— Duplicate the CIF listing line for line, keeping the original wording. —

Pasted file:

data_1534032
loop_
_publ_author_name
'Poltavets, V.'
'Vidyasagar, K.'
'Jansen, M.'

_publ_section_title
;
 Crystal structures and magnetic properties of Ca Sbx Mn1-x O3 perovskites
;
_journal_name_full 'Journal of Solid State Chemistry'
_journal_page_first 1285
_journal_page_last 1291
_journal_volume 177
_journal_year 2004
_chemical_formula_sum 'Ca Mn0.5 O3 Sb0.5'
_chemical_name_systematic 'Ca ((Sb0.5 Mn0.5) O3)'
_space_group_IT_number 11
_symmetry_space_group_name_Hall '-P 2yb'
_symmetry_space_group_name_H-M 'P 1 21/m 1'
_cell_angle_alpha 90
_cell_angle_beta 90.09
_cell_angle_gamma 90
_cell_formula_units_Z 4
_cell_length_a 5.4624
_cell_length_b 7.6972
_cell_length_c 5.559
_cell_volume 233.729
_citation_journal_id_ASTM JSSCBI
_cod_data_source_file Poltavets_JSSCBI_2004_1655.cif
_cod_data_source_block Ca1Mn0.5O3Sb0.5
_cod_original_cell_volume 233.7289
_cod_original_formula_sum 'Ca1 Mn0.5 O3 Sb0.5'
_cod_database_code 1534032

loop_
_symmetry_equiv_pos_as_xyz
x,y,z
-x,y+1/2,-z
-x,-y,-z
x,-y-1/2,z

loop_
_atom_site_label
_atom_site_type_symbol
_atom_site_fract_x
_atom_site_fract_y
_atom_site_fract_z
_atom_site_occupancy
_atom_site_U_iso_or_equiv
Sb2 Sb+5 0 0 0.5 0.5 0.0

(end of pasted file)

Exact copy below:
data_1534032
loop_
_publ_author_name
'Poltavets, V.'
'Vidyasagar, K.'
'Jansen, M.'

_publ_section_title
;
 Crystal structures and magnetic properties of Ca Sbx Mn1-x O3 perovskites
;
_journal_name_full 'Journal of Solid State Chemistry'
_journal_page_first 1285
_journal_page_last 1291
_journal_volume 177
_journal_year 2004
_chemical_formula_sum 'Ca Mn0.5 O3 Sb0.5'
_chemical_name_systematic 'Ca ((Sb0.5 Mn0.5) O3)'
_space_group_IT_number 11
_symmetry_space_group_name_Hall '-P 2yb'
_symmetry_space_group_name_H-M 'P 1 21/m 1'
_cell_angle_alpha 90
_cell_angle_beta 90.09
_cell_angle_gamma 90
_cell_formula_units_Z 4
_cell_length_a 5.4624
_cell_length_b 7.6972
_cell_length_c 5.559
_cell_volume 233.729
_citation_journal_id_ASTM JSSCBI
_cod_data_source_file Poltavets_JSSCBI_2004_1655.cif
_cod_data_source_block Ca1Mn0.5O3Sb0.5
_cod_original_cell_volume 233.7289
_cod_original_formula_sum 'Ca1 Mn0.5 O3 Sb0.5'
_cod_database_code 1534032

loop_
_symmetry_equiv_pos_as_xyz
x,y,z
-x,y+1/2,-z
-x,-y,-z
x,-y-1/2,z

loop_
_atom_site_label
_atom_site_type_symbol
_atom_site_fract_x
_atom_site_fract_y
_atom_site_fract_z
_atom_site_occupancy
_atom_site_U_iso_or_equiv
Sb2 Sb+5 0 0 0.5 0.5 0.0